In 1968 most of the people who had known Howard well were still alive, and she coaxed fascinating recollections from them. She printed those accounts verbatim, not in muffled paraphrase — so one gets the authentic tone of voice, often Twentyish. One writer whose help is acknowledged but from whom no long reminiscence was obtained is Sybille Bedford. Maybe she thought, ‘I don’t want to steal my own thunder’, because last year, in her scintillating memoir Quicksands, she did recall Howard at length, in all his cleverness and silliness. She had taken part in a drama, written by him, in which she played ‘a rent boy picked up at the Viennese Municipal Baths’. In 1968 one boyfriend of Howard’s could only be referred to by a single initial. I recently had lunch with Marie-Jaqueline Lancaster. Some might think that unprofessional in a reviewer; but how else would I have learned that the mystery man was Sandy Baird, who was at Magdalen, Oxford with John Betjeman in 1925? Timewell Press might perhaps have considered updating the book by revealing this fact.

Gerald Hamilton’s real surname was Soutar. Brian Howard’s grandfather’s surname was Gassaway (one can see why he wanted to change it) and like Hamilton he took a ducal name instead. At Eton Howard edited an impressive school magazine, the Eton Candle (soon nicknamed the Eton Scandal). He obtained contributions from famous old Etonians like Aldous Huxley, winkled an unpublished poem by Swinburne out of Edmund Gosse, printed a drawing of a hussar by Anthony Powell, and himself wrote a well-turned if misguided apologia for modern verse.

I knew Marie-Jaqueline Lancaster in the 1960s and she inscribed the original hardback: ‘To Bevis Hillier, who would, I think, have liked the subject of this book.’ Alas, I don’t think I would have. I would probably have shared Waugh’s view of him or Anthony Powell’s that ‘all he was interested in was selfadvertisement and forms of exhibitionism’. In photographs he has that moue of the petulant, spoilt child who expects always to get his way. And he could be utterly vicious, especially to his lovers.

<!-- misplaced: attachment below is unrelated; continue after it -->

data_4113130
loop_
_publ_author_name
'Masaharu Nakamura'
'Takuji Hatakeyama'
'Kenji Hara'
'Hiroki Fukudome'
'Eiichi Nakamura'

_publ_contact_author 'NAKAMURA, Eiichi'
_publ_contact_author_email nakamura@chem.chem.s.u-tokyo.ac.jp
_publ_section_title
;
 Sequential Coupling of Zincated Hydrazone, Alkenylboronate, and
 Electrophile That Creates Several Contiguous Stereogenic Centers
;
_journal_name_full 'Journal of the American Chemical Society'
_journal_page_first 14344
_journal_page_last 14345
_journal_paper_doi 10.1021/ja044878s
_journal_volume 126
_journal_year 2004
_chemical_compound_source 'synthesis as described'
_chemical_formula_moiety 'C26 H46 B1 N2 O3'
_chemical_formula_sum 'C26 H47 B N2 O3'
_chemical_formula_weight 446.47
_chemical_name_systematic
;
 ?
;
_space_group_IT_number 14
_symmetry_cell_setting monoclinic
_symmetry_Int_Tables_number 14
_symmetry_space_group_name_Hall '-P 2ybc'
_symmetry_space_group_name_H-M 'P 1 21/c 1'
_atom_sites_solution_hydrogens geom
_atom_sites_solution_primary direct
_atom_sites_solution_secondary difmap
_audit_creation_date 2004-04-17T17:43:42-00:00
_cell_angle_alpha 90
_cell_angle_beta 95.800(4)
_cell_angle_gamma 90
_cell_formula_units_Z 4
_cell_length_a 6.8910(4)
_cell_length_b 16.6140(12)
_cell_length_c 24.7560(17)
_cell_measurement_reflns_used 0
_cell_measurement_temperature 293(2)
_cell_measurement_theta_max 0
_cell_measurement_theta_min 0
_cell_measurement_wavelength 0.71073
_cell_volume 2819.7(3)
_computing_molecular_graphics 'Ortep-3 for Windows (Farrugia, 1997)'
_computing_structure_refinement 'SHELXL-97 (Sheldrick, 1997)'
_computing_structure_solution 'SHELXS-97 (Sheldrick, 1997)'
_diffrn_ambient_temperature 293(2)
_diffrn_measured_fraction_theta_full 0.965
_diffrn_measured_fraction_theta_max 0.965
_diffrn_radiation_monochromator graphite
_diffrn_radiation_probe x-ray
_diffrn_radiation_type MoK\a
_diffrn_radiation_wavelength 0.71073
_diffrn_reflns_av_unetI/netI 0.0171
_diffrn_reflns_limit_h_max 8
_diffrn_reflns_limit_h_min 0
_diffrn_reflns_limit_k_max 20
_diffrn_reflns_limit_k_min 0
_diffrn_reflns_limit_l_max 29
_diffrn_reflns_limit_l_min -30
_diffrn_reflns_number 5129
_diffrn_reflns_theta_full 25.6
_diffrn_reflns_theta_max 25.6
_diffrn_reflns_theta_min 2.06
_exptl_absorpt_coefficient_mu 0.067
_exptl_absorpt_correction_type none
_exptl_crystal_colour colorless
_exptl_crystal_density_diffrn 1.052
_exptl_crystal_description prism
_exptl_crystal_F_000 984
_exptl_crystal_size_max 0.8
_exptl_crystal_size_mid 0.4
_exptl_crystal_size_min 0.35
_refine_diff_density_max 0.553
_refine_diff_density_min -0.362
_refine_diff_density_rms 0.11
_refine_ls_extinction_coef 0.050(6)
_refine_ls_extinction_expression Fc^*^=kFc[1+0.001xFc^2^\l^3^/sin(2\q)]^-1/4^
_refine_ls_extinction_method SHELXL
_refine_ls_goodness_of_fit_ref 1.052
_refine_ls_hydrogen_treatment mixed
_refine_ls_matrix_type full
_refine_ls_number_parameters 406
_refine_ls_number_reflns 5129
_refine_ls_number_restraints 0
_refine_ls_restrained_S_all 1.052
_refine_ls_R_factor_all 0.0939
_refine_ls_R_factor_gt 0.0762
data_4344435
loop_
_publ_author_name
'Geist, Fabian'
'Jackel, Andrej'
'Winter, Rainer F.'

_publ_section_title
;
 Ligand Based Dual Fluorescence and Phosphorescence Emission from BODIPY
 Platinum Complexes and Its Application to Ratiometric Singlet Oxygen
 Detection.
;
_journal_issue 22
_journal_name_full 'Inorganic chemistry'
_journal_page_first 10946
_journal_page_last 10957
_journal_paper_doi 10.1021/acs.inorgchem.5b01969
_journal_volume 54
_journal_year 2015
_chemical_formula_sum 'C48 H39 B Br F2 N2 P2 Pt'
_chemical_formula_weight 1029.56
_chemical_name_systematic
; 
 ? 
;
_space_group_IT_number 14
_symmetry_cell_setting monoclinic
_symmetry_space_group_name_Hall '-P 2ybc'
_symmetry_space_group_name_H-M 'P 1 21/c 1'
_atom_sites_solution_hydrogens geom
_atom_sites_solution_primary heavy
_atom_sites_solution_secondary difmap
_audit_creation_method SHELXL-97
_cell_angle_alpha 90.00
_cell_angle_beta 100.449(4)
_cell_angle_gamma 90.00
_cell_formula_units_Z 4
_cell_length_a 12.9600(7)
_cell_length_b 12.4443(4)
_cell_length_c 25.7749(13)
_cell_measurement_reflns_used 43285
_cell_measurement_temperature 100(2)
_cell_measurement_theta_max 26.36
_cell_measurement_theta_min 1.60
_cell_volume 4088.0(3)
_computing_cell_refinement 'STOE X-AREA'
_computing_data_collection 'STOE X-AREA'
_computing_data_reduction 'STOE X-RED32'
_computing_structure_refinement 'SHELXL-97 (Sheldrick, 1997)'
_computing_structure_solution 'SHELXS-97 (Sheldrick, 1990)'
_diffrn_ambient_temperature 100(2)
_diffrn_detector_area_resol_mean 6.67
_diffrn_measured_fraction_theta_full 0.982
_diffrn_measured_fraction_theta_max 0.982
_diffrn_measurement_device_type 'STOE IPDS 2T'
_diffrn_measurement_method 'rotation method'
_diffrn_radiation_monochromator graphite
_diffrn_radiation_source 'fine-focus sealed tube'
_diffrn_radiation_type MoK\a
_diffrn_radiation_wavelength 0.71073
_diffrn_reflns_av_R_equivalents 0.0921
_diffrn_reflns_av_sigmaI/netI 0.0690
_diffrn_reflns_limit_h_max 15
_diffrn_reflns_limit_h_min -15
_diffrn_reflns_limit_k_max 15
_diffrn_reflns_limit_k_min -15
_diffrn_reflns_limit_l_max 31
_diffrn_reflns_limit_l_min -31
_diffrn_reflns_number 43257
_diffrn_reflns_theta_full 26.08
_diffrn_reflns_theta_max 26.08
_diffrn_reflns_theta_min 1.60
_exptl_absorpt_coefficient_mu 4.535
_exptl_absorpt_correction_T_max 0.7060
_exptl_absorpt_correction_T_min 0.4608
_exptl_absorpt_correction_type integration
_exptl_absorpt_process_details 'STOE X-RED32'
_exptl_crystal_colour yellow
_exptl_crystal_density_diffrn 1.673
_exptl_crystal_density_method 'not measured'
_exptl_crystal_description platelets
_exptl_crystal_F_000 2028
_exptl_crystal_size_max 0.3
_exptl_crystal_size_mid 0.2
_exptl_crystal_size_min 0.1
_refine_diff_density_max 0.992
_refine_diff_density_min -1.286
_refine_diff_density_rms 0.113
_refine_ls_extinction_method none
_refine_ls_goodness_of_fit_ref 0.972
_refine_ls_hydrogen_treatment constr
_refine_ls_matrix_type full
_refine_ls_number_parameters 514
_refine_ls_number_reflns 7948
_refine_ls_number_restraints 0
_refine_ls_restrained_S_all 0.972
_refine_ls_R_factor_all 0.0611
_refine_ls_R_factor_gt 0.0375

Lancaster subtitled her book ‘Portrait of a Failure’. It is hard to quarrel with that. Howard was always able to wring enough money out of his doting mother to avoid having to work. The late Alan Clark had exactly opposite sexual tastes, but I feel he and Howard had a lot in common. Neither ever had to work to get money, so being irresponsible was a tempting option. Clark at least wrote the marvellous diaries; but Howard just left a few weedy poems, the dregs of bogus modernism.

An anthology planned with Auden never got beyond the synopsis stage. A projected book with the intriguing title ‘How to Cook a Gentleman’ was also aborted. Even plans to set up a bar with Jean Cocteau foundered. Howard proclaimed that ‘writing is an attitude, not a talent’. Not so, dear boy — as Noël Coward said, ‘Books don’t get written by one’s strolling round a lake.’ Howard was self-aware but never self-changing, self-entranced but never self-enhanced.

So, yes, he was an archetype of failure and a Horrible Warning; but, confronted with the almost irrefutable evidence against him, I have a perverse urge to make the case for him. For a start, his fame as a character in other people’s books is not negligible. Hamlet would be less of a masterpiece without Osric; Brideshead, without Anthony Blanche. And the antics and witticisms that were not pirated by the Waughs and Connollys deserve the record they get in Lancaster’s book.